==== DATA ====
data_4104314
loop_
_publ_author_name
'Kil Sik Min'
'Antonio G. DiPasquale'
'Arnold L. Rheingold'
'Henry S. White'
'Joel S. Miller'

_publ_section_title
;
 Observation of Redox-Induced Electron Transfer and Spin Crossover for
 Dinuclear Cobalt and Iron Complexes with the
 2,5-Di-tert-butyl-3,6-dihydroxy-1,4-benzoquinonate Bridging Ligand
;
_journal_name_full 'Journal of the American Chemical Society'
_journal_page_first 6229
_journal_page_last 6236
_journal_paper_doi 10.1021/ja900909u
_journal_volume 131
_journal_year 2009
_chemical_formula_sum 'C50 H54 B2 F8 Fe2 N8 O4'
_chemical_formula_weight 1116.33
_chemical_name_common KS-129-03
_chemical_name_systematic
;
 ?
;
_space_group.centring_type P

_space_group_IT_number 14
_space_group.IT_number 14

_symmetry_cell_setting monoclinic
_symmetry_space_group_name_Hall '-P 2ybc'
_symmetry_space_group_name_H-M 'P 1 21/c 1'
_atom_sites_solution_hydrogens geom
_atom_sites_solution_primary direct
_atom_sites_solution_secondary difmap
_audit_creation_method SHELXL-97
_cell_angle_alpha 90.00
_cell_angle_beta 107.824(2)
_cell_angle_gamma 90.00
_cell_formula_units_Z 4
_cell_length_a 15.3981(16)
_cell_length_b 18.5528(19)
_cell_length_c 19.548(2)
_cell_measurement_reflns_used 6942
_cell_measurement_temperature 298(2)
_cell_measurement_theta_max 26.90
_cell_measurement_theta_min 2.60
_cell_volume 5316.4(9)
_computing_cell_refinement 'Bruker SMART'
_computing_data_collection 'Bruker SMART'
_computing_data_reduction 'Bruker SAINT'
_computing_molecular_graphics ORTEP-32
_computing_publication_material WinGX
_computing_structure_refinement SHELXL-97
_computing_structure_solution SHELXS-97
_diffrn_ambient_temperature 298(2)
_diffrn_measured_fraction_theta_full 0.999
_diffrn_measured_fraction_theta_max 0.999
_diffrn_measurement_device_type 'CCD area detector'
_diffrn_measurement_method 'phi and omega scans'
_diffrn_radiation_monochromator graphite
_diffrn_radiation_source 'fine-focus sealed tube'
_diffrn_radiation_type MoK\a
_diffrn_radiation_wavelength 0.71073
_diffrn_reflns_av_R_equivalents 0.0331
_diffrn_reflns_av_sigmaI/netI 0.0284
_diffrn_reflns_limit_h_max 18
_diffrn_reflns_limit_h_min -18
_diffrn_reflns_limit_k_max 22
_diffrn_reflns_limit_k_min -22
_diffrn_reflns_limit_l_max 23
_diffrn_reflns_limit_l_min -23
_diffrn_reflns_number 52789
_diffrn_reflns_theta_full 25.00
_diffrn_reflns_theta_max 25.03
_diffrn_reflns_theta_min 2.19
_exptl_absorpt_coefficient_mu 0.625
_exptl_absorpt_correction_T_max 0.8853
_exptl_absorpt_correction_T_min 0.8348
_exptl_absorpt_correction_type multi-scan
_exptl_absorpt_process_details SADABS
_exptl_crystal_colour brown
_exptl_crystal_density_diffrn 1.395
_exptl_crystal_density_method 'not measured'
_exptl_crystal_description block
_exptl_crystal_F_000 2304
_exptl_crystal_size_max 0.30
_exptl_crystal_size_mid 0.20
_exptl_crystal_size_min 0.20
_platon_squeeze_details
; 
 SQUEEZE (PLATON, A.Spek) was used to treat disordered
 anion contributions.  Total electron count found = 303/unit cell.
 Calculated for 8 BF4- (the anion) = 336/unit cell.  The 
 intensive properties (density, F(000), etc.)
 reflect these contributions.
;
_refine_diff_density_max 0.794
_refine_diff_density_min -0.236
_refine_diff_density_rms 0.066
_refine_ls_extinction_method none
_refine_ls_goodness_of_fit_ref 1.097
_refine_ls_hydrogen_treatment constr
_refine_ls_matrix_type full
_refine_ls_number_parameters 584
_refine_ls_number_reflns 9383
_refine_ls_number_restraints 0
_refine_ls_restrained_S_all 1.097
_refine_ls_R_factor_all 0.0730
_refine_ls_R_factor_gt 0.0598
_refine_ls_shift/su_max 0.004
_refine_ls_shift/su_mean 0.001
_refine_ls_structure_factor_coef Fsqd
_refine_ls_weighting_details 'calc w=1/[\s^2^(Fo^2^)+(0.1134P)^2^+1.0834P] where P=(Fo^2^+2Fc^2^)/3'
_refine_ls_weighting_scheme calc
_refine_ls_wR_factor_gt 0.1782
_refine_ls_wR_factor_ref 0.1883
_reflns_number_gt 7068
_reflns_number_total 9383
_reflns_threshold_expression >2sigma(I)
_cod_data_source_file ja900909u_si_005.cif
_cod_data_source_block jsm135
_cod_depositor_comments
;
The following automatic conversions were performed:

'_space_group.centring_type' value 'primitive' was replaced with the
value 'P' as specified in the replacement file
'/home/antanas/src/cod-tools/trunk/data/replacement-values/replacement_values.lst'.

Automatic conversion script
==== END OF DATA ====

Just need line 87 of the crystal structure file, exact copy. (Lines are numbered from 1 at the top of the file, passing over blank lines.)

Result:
_exptl_crystal_F_000 2304